On the eve of their 25th anniversary, the debate over the Oslo Accords focuses on their pros and cons, the question of who should get credit, and whether the Oslo framework is dead or in need of revision and rebooting.
In this context, there is more than a touch of irony to the fact that for one of its principal authors—Israeli Prime Minister Yitzhak Rabin—Oslo was a fallback option. Rabin was ambivalent about the Oslo Accords: He preferred a Syria-first policy and decided to go ahead with the Oslo negotiations only when he discovered that he had no viable Syrian option, at least in the summer of 1993.
A dual-track approach
During the campaign for his election in 1992, Rabin spoke against withdrawal from the Golan Heights and promised, if elected, to reach an agreement on an autonomy arrangement with the Palestinians within nine months after the formation of his government. At that time, Rabin was a staunch opponent of any give-and-take with the Palestine Liberation Organization (PLO).
But soon after the formation of his government, Rabin changed his mind: He became willing to consider a peace deal with Syria, modeled after the Israeli-Egyptian peace treaty of 1979 (with the basic model being full peace in exchange for full withdrawal). Why the change of heart? U.S. Secretary of State James Baker told Rabin in the summer of 1992 that Syrian President Hafez al-Assad had told him that he was willing to make such a peace with Israel and that the Bush administration was willing to underwrite it. Rabin’s approach was then to negotiate on both the Syrian and Palestinian tracks and see which of them would yield the first breakthrough. In their first working meeting in March 1993 President Clinton, who had himself adopted a Syria-first policy, tried to get Rabin to commit to that. Rabin insisted on seeking a breakthrough on both tracks. While expressing a willingness to make a massive territorial concession in the Golan, Rabin declined to commit to a full withdrawal from that territory.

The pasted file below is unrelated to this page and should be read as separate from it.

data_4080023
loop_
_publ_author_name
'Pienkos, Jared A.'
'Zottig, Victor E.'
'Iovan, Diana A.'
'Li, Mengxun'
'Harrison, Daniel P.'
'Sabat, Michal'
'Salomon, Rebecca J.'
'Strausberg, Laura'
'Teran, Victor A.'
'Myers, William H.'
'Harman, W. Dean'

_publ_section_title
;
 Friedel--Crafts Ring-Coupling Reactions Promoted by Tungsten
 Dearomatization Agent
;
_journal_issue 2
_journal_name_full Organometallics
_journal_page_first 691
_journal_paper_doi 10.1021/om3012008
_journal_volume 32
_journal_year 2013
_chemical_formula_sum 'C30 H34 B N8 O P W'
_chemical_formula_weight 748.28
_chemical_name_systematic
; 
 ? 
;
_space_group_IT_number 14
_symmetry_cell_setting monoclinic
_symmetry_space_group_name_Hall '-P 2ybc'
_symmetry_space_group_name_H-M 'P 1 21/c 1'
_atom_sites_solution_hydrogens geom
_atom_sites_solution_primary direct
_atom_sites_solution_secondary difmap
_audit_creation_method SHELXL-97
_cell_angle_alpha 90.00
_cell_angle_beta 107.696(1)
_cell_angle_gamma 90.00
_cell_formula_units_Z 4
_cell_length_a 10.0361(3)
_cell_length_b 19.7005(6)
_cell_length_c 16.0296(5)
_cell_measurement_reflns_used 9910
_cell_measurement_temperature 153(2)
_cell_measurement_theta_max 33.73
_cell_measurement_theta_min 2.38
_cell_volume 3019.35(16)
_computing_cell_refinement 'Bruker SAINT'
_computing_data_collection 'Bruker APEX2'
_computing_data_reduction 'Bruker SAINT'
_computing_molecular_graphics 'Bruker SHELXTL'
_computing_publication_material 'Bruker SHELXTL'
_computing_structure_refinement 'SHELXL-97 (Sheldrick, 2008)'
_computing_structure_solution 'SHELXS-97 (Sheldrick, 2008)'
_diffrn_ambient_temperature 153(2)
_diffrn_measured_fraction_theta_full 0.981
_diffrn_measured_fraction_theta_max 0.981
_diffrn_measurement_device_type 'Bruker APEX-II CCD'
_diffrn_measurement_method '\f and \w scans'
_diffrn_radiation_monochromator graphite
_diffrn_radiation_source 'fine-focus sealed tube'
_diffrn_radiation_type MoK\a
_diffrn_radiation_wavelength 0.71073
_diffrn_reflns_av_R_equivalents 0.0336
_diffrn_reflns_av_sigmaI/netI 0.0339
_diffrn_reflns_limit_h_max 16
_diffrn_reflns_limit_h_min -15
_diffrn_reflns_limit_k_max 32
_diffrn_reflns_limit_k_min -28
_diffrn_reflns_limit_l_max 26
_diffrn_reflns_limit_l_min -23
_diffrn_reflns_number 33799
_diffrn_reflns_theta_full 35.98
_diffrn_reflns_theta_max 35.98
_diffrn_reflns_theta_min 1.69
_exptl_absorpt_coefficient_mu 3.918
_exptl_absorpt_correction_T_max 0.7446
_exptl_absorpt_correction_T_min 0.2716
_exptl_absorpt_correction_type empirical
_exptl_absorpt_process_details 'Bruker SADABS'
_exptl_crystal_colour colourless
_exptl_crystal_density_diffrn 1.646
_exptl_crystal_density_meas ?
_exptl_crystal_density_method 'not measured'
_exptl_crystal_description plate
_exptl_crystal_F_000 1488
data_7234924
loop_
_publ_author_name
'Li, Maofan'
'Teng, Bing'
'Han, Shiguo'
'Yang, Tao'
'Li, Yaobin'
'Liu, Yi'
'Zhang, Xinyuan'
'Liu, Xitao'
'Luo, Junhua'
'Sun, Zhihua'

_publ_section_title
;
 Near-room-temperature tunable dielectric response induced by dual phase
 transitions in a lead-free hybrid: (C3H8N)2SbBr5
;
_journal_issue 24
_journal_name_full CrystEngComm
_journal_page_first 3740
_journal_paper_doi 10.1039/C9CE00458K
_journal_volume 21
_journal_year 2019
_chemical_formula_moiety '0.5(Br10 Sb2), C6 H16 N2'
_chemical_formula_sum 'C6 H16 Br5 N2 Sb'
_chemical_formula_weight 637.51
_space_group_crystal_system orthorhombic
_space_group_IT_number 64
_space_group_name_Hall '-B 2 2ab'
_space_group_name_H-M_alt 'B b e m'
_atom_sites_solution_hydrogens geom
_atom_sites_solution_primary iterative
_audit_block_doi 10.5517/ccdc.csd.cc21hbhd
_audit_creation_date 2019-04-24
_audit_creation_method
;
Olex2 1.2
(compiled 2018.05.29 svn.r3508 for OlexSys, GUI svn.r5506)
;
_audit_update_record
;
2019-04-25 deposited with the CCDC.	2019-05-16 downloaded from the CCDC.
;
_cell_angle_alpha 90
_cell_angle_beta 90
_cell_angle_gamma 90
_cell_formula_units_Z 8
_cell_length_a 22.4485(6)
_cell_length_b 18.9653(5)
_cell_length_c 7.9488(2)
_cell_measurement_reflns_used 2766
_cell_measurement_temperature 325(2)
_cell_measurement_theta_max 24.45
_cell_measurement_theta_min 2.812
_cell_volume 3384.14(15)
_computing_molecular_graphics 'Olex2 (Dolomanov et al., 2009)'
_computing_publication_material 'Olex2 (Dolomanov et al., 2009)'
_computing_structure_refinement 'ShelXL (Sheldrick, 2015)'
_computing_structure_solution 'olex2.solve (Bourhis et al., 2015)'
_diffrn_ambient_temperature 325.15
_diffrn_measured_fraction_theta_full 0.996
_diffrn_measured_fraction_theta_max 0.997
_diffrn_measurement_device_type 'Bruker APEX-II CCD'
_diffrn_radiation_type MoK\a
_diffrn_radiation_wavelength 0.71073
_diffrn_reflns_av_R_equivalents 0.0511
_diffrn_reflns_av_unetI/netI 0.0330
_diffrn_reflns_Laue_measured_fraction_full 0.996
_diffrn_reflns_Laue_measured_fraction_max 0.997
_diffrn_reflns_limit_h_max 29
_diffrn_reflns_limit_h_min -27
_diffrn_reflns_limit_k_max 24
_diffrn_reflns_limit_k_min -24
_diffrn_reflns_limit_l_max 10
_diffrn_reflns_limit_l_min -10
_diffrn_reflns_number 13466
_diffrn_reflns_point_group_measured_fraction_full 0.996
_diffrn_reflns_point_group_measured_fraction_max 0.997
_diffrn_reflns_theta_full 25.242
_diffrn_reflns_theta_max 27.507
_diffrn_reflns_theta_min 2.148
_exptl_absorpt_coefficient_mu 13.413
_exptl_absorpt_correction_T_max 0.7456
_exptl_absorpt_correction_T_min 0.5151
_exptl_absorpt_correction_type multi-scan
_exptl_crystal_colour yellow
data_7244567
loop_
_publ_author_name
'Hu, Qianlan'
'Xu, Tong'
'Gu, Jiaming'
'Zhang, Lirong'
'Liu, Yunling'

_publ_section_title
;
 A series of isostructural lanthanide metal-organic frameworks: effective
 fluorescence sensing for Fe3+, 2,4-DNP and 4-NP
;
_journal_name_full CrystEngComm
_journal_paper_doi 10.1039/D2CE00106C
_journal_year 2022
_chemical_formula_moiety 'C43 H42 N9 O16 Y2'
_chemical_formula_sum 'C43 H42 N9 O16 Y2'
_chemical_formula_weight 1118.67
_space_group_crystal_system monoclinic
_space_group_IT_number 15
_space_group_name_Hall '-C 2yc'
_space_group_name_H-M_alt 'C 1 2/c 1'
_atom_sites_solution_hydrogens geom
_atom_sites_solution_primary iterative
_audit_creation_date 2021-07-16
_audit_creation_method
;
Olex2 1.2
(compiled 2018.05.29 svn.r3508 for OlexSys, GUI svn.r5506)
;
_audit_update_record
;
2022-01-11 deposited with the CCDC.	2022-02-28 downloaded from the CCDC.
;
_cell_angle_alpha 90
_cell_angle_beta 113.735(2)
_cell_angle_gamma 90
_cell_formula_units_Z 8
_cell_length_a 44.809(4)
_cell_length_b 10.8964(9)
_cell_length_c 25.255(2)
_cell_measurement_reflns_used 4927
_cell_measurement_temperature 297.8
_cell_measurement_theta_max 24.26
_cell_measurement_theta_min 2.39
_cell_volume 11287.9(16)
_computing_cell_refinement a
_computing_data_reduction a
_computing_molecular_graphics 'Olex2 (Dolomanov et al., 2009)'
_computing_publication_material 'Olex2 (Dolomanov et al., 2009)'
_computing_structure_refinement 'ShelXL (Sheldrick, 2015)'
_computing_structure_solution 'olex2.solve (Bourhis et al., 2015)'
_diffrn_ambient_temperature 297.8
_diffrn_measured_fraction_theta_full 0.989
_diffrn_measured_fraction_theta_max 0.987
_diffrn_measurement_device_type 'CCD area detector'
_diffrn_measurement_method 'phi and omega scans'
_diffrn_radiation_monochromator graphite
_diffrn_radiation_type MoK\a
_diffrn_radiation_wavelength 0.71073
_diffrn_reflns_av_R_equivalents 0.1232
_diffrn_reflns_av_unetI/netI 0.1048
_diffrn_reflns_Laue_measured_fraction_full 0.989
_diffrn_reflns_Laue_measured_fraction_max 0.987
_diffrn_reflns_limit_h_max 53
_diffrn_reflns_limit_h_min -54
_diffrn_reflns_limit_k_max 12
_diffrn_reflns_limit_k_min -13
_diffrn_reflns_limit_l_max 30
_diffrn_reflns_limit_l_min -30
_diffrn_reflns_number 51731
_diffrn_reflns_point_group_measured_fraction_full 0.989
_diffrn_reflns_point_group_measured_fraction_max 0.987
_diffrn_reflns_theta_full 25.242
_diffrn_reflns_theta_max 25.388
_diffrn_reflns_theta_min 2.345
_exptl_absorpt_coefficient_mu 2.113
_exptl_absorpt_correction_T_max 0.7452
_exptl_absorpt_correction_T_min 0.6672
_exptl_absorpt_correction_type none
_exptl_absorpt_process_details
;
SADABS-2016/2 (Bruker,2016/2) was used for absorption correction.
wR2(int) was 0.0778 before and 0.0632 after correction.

During the next four months, participants in the clandestine Israeli-Palestinian Track II dialogue in Oslo reached a breakthrough, while the Israeli-Syrian negotiation was hindered by Assad’s refusal to explain what, in his view, peace with Israel entailed—whether it included full normalization and what the security arrangements might be—before Israel committed to a full withdrawal from the Golan. All efforts by the Clinton administration to persuade Assad to adopt a more flexible attitude failed. Rabin had endorsed the Oslo channel a few weeks after it was launched and monitored its progress, but remained ambivalent about it.